Out of total geographical area, 57.12 lakh hectare is under cultivation which is around 60 per cent of the total. The detail land use classification of the state is depicted in table 3. 23.58 lakh hectare area is put to cultivation more than once in a year. Therefore the Gross cropped area is 78.82 lakh hectares. The cropping intensity is 138 percent (table 4).  

Table 3: Land Use Classification      

Sl. No.

Category

Area in Lakh hect.

i.

Forest

6.21

ii.

Barren & non-cultivatable land

4.36

iii.

Land put to non-agriculture uses

16.44

iv.

Culturable Waste land

0.45

v.

Permanent pasture

0.18

vi.

Area under misc. Crops

2.38

vii.

Other fallow (2 to 5 years)      

1.30

viii.

Current fallow

5.13

ix.

Net area sown

57.12

Table 4: Cropping Intensity (138%)

Sl. No.

Category

Area in Lakh hect.

i.

Gross cropped area    

78.82

ii.

Area sown more than once

21.70

Distribution of Operational Holdings

There are around 1.47 crore landholdings in the State of which around 91.06 percent are marginal holdings of size less than 1 hectare (Table 5). With around 90 percent of the total population living in rural areas, agriculture as the primary feeder of rural economy continues to operate not only on margins of land but also on the margins of human enterprise. Without increasing returns to these margins, not much can be done realistically to develop the agricultural sector. Thus, agriculture continues to define both the potentialities and constraints to development in Bihar.

Table 5: Distribution of Holdings by Size Class

Category of farmers

No. of Holdings

Operational holding (In Ha.)

Marginal (0-1Ha.)

1,47,44,098 (91.06%)

36,68,727.64 (57.43%)

Small (1-2 Ha.)

9,48,016 (5.85%)

11,85,695.24 (18.56%)

Semi medium (2-4 Ha.)

4,14,664 (2.56%)

10,72,969.00 (16.80%)

Medium (4-10 Ha.)

81,484 (0.50%)

4,14,941.12 (6.50%)

Large (10-above Ha.)

3129 (0.03%)

45,227.71 (0.71%)

Total

1,61,91,391 (100%)

63,87,560.71 (100%)

Source   :    Agricultural Census (2010-11), Ministry of Agriculture, New Delhi

Source wise Net Irrigated Area (Lakh Acre)

         Canal-23.77

         Ponds-4.00

         Tube wells-55.35

         Wells-0.3

         Others-3.125

Irrigated area to net cultivated area- 61.12%

Crop wise Gross Irrigated Area (Lakh Acre)

         Bhadai-5.175

         Aghani-45.45

         Rabi-57.275

         Zaid-8.25

Agriculture & Allied Sector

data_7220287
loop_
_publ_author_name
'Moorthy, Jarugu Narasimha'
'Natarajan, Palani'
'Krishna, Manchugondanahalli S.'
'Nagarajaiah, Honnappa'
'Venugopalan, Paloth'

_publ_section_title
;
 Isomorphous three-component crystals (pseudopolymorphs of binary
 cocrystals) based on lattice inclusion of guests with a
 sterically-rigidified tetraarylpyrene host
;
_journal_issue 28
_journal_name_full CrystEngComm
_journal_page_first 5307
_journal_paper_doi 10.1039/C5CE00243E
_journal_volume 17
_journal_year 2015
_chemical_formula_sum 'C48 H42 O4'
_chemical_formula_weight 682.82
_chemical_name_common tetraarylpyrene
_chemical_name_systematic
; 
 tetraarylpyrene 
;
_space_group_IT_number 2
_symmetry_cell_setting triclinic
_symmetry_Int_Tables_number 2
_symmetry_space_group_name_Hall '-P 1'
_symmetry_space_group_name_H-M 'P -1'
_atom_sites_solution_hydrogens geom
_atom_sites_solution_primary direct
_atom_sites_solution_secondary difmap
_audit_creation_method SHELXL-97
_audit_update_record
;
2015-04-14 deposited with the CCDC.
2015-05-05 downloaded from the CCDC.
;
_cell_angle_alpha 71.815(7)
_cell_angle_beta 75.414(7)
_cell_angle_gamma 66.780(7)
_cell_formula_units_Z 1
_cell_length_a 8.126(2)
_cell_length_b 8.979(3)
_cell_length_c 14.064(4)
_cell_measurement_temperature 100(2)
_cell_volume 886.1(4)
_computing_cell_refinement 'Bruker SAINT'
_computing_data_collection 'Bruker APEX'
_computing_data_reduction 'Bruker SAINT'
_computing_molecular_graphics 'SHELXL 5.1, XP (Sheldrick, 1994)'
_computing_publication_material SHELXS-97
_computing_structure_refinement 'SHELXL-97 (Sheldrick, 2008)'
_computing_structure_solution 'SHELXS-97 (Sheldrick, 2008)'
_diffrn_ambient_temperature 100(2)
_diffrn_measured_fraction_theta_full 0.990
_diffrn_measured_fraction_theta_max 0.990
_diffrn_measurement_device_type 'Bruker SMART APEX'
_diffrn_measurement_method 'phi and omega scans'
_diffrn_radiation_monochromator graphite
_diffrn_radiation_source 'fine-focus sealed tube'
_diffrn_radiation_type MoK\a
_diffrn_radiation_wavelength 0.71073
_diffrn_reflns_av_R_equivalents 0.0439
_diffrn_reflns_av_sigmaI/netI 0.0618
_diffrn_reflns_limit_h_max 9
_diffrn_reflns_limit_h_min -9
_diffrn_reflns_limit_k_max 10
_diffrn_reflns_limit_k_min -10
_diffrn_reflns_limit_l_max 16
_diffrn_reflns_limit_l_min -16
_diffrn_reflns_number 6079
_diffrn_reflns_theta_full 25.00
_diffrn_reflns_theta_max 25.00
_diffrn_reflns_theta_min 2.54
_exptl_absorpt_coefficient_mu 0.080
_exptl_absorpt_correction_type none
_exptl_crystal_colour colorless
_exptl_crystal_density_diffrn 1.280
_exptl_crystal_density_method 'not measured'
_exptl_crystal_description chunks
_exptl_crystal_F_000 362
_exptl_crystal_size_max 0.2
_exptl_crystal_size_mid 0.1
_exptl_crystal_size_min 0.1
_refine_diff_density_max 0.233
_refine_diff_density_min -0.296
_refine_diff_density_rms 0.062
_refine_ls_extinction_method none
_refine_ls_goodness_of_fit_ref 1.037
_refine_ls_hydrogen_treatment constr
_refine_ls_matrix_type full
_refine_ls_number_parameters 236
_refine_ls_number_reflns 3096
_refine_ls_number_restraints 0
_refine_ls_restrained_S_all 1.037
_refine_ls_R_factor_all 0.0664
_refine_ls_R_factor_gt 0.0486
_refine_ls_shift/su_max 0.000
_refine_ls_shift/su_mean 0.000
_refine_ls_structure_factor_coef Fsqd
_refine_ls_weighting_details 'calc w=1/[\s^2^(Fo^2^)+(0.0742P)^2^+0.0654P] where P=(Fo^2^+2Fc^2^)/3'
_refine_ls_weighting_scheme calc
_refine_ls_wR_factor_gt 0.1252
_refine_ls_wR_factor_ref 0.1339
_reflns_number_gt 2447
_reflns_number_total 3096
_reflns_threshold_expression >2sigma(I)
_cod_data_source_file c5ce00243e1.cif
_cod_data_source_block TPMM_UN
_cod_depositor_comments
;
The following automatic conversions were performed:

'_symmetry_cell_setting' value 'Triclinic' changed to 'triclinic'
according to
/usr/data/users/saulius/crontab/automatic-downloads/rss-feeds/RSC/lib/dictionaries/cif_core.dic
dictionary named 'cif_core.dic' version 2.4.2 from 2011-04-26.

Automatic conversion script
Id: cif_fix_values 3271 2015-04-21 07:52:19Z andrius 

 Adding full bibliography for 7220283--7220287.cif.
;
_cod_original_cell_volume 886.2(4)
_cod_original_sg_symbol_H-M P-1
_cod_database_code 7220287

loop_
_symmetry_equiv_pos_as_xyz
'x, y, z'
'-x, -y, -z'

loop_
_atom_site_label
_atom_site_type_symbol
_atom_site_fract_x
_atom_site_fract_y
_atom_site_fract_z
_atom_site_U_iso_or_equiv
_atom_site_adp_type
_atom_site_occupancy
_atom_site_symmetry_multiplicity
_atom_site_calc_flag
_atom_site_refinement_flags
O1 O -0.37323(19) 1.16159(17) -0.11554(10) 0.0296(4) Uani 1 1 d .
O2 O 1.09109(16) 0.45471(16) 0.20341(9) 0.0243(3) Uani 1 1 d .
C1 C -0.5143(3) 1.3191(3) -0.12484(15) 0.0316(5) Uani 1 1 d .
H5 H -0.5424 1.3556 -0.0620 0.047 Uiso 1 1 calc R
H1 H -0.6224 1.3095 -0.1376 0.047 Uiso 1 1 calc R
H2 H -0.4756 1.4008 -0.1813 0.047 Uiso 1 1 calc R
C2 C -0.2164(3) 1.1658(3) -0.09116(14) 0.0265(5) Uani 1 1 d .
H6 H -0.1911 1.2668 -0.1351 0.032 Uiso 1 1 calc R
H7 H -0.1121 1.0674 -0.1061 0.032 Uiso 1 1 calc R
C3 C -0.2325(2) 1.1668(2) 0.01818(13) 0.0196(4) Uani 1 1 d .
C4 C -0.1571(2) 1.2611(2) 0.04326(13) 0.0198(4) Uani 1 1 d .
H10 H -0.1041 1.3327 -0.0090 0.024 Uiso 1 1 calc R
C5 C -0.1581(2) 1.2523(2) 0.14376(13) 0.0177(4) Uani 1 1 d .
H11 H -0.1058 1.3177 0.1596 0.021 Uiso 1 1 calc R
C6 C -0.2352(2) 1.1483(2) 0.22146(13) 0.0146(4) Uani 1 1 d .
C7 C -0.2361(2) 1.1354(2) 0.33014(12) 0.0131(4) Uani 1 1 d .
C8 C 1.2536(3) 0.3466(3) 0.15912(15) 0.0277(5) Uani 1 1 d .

Agriculture Cropping Pattern

Cropping pattern in dominated by cereals. Rice-wheat cropping system occupies more than 70% of the gross cropped area. Pulses occupy around 7 percent of the gross cropped area. The important cropping sequence of different zones is:

Zone – I Rice – Wheat, Rice – Rai, Rice – Sweet Potato, Rice – Maize (Rabi), Maize – Wheat, Maize – Sweet Potato, Maize – Rai, Rice – Lentil, Rice-linseed
Zone – II Jute – Wheat, Jute – Potato, Jute – Kalai, Jute – Mustard, Rice – Wheat – Moong, Rice – Toria
Zone – III Rice – Wheat, Rice – Gram, Rice – Lentil, Rice – Rai

Horticulture

Bihar has the opportunity to have varied types of agro climatic conditions, congenial for growing almost all the horticultural crops.

Horticulture is growing popularity owing to the high value of horticulture produces than agriculture crops. However, there needs to be a grater impetus in boosting the irrigation resources of the state and in promoting horticulture in intensive mode in the state. According to the old and existing data, a brief analysis is made on the status of Horticulture in the state which is furnished below:

Fruit Crops 

The major fruit crops grown in Bihar are Mango, Guava, Litchi, Banana, etc. apart from these major crops minor crops like. Makhana, Pineapple, Betelvine are also grown.

The area of fruit crops in Bihar during 2005-06 was 291.61 thousand hectares which was increased to 331.52 thousand hectares in 2014-15. Similarly the production was also increased from 3068.4 25 thousand metric tonnes in 2005-06 to 4120.88 thousand metric tonnes in 2014-15, the productivity of fruit crops has also increased significantly in 2008-09 (12.45) as compared to 2005-06 (11.2).

Almost all the districts of North Bihar particularly Muzaffarpur, East Champaran and Samastipur have good potentiality in respect of litchi cultivation. Similarly Makhana, a pioneer fruit of Bihar is also grown intensively in the districts of Darbhanga, Madhubani, Saharsa, Katihar, Araria and Purnea.

Vegetables

Almost all vegetable crops like solanaceous, cucurbits, beans, cole crops, okra, onion and other root crops are widely grown successfully in the state. The total area of vegetable crops was recorded 498.529 thousand hectare with the production of 7654.435 thousand metric tonnes (2005-06) which increased to 912. 21 thousand hectare with the production of 15968.25 thousand metric tonnes (2014-15).